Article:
www.who.int/mediacentre/factsheets/fs313...
).

SHORT-LIVED CLIMATE POLLUTANTS AND THEIR PRECURSORS

Short-lived climate pollutants (SLCPs) are agents that reside in the atmosphere for a relatively short period and have a warming influence on climate. The main SLCPs are particles that contain black carbon (BC), tropospheric ozone (O3), and methane (CH4). These are the most important contributors to the global greenhouse effect after carbon dioxide (CO2), and are substantial “climate forcers” (substances that significantly contribute to increased global temperature). CO2 is responsible for much of the change experienced to date, and is expected to exert significant control of the warming rate during the next few decades (33 United Nations Environment Program. Near-term climate protection and clean air benefits actions for controlling short-lived climate forcers: a UNEP synthesis report. Nai-robi: UNEP; 2011. Available from: www.unep.org/pdf/Near_Term_Climate_Protection_&_Air_Benefits.pdf Accessed on 25 May 2016.
www.unep.org/pdf/Near_Term_Climate_Prote...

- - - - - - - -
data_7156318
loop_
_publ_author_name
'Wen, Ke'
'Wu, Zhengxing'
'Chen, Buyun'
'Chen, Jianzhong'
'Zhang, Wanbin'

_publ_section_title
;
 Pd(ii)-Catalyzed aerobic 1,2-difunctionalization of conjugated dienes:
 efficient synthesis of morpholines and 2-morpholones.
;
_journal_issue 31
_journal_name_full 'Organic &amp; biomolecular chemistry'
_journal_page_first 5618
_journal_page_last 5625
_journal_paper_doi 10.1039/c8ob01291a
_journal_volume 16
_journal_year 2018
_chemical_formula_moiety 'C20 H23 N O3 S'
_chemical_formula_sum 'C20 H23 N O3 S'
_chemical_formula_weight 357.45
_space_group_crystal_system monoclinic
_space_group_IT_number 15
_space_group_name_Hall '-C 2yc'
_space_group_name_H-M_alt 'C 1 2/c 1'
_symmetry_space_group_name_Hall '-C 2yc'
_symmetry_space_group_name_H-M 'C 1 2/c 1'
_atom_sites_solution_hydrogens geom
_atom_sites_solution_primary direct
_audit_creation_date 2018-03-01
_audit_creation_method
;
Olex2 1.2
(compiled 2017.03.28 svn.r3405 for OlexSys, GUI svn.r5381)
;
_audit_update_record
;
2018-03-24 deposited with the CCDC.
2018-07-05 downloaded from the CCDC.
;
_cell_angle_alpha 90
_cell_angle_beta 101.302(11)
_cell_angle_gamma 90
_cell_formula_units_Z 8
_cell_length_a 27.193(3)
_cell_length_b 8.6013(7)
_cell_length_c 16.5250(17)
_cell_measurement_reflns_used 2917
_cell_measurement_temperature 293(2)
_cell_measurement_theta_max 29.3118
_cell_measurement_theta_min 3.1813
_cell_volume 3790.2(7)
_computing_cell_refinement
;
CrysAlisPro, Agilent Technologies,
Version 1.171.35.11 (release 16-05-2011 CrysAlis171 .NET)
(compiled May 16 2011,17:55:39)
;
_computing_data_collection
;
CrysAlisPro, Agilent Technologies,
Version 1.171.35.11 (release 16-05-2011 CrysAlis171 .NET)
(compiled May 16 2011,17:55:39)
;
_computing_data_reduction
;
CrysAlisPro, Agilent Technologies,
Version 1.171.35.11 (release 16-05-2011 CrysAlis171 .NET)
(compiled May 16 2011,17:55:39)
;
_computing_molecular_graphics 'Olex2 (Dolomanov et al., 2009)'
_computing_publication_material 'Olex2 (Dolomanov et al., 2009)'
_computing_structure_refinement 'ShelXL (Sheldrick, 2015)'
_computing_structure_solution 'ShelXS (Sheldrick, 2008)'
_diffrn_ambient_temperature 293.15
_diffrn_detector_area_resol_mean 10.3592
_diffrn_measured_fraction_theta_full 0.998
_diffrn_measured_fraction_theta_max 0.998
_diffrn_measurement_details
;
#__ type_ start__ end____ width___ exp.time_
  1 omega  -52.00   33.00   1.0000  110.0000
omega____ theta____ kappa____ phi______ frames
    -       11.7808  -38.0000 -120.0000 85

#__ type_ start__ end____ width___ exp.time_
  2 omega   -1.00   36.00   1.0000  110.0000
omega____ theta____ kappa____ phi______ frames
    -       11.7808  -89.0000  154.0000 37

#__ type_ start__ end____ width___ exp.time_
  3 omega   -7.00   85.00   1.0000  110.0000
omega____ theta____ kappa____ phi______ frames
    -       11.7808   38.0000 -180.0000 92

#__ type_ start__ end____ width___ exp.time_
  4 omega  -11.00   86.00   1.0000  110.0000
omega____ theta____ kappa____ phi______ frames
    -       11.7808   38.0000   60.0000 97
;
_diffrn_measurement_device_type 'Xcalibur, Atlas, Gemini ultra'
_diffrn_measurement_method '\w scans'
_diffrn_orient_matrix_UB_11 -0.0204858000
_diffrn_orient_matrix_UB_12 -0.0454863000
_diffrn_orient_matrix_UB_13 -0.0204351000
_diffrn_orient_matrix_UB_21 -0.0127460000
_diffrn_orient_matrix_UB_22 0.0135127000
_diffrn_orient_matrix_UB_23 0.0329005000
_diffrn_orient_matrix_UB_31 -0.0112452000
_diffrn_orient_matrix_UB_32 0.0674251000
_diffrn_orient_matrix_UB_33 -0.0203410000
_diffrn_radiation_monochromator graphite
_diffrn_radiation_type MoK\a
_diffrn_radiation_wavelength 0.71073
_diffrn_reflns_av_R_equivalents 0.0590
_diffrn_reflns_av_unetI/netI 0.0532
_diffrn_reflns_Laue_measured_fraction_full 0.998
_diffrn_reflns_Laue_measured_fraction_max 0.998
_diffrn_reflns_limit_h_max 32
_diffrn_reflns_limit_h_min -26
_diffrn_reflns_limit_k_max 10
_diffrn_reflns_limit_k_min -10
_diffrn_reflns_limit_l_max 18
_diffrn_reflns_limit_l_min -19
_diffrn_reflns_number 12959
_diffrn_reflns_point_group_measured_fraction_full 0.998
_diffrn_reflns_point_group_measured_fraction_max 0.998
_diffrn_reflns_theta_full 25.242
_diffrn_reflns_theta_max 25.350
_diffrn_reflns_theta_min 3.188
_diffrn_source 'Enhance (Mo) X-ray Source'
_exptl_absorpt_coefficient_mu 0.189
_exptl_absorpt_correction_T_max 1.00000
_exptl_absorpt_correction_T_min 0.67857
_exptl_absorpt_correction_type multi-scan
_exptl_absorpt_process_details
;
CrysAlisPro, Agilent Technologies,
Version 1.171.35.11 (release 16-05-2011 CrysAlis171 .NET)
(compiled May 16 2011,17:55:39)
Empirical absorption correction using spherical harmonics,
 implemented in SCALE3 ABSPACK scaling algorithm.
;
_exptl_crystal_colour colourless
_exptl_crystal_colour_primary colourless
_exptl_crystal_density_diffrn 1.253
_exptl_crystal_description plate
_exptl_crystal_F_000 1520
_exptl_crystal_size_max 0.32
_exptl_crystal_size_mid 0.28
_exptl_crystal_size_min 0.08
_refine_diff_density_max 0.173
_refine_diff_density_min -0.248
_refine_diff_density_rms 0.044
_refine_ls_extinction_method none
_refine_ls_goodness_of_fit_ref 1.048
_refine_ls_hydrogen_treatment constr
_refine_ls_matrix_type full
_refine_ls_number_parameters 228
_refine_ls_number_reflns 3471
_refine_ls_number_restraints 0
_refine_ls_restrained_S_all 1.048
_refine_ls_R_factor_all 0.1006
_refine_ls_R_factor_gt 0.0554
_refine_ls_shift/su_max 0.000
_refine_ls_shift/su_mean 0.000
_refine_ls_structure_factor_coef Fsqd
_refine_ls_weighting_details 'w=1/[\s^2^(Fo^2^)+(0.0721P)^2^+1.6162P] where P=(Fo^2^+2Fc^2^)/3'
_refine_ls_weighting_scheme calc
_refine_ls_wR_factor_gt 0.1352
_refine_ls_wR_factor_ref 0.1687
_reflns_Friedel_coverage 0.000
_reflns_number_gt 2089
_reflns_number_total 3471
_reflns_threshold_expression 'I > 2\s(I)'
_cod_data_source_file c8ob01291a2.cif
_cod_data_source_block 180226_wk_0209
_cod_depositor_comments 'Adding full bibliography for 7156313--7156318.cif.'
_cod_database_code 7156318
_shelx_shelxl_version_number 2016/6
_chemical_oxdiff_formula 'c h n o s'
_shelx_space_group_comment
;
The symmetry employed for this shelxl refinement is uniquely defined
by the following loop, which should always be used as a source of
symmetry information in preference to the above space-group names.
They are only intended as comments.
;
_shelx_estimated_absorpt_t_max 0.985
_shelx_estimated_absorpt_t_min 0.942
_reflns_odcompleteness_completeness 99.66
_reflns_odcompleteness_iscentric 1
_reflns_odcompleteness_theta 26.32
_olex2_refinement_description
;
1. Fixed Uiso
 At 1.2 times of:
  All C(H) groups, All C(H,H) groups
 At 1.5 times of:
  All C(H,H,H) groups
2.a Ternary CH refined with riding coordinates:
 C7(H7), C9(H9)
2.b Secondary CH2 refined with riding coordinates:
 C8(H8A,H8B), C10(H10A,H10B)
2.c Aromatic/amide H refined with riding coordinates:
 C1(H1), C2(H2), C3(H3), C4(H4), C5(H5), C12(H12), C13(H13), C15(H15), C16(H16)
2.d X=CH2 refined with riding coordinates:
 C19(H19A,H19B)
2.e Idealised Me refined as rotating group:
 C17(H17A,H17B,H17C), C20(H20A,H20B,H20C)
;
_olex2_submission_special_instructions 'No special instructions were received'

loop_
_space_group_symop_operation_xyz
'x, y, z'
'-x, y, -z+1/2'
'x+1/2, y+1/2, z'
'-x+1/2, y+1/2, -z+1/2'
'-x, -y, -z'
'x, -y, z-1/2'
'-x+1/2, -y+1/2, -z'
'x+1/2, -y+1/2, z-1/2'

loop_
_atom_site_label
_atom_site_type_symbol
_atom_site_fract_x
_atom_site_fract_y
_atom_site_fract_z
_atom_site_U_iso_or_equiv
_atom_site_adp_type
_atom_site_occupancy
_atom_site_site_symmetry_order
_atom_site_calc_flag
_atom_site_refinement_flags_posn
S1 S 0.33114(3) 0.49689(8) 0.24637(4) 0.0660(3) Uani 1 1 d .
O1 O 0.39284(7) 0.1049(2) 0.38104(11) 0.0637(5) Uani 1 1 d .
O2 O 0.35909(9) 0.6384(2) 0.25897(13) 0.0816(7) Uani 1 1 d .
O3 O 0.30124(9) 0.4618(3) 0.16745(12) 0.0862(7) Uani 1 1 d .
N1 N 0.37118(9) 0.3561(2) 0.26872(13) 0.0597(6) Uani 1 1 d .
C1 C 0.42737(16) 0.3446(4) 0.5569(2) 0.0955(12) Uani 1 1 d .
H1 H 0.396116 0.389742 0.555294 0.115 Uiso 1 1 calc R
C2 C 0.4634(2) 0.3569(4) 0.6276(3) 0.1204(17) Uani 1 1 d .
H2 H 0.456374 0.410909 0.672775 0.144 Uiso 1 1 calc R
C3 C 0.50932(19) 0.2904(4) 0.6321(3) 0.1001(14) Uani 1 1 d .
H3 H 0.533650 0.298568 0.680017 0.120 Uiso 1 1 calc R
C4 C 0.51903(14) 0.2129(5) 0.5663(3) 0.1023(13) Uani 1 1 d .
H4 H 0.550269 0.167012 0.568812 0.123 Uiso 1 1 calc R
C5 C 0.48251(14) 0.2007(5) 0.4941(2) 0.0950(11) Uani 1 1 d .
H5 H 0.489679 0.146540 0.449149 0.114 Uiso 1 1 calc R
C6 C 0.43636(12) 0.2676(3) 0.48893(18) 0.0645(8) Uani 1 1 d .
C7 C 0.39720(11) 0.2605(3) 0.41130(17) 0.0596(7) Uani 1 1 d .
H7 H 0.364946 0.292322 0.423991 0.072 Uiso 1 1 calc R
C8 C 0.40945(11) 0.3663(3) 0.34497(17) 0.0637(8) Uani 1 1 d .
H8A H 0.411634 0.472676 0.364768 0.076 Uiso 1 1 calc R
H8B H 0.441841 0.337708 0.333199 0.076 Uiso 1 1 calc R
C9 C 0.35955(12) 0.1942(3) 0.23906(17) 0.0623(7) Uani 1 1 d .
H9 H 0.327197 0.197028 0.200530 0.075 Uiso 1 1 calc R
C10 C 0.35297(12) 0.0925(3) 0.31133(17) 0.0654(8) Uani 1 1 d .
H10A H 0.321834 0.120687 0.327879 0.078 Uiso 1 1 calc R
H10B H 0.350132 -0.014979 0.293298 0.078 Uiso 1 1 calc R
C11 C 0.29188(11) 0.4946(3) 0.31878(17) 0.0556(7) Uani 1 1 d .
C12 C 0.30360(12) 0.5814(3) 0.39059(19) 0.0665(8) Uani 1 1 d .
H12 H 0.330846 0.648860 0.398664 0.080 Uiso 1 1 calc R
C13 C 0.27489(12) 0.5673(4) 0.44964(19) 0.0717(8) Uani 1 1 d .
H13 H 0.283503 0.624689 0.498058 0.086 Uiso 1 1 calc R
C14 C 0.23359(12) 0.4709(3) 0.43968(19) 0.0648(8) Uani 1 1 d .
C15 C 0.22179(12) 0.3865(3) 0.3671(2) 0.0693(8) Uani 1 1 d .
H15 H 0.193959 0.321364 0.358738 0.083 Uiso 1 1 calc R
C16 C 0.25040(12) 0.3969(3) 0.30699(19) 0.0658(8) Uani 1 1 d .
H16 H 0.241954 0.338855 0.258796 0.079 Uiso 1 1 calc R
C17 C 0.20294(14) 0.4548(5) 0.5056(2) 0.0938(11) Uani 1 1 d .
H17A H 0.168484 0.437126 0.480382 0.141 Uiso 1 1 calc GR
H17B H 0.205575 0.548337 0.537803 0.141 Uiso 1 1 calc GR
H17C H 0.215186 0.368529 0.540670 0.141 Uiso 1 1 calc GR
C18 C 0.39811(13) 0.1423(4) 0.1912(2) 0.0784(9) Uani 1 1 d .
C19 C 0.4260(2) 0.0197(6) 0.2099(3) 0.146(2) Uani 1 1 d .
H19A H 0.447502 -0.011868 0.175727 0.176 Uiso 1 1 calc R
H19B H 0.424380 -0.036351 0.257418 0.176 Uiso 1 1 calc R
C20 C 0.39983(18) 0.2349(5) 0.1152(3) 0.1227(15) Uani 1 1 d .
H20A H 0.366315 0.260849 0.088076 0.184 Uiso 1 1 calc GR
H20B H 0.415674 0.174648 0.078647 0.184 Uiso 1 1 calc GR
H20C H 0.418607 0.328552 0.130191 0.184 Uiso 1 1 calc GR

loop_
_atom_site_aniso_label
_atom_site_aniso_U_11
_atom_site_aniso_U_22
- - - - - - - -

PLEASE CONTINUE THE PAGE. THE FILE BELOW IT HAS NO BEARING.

). Hence, the implementation of measures to limit SCLPs is essential to slow the negative trends of climate change (44 Bond TC, Doherty SJ, Fahey DW, Forster PM, Berntsen T, DeAngelo BJ, et al. Bounding the role of black carbon in the climate system: A scientific assessment. JGR. 2013;118:5380–552.66 Molina M, Zaelke D, Sarma KM, Andersen SO, Ramanathan V, Kaniaru D. Reducing abrupt climate change risk using the Montreal Protocol and other regulatory actions to complement cuts in CO2 emissions. PNAS. 2009;106(49):20616–21.). The pollutants Nitrogen oxides (NOx), Sulfur dioxide (SO2), BC, Organic Carbon (OC), as well as ammonia (NH3), are important precursors to PM2.5 and PM10 (77 United Nations Environment Programme, World Meteorological Organization. Integrated assessment of black carbon and tropospheric ozone. Nairobi: UNEP; 2011. Available from: www.unep.org/dewa/Portals/67/pdf/BlackCarbon_report.pdf Accessed on 24 May 2016.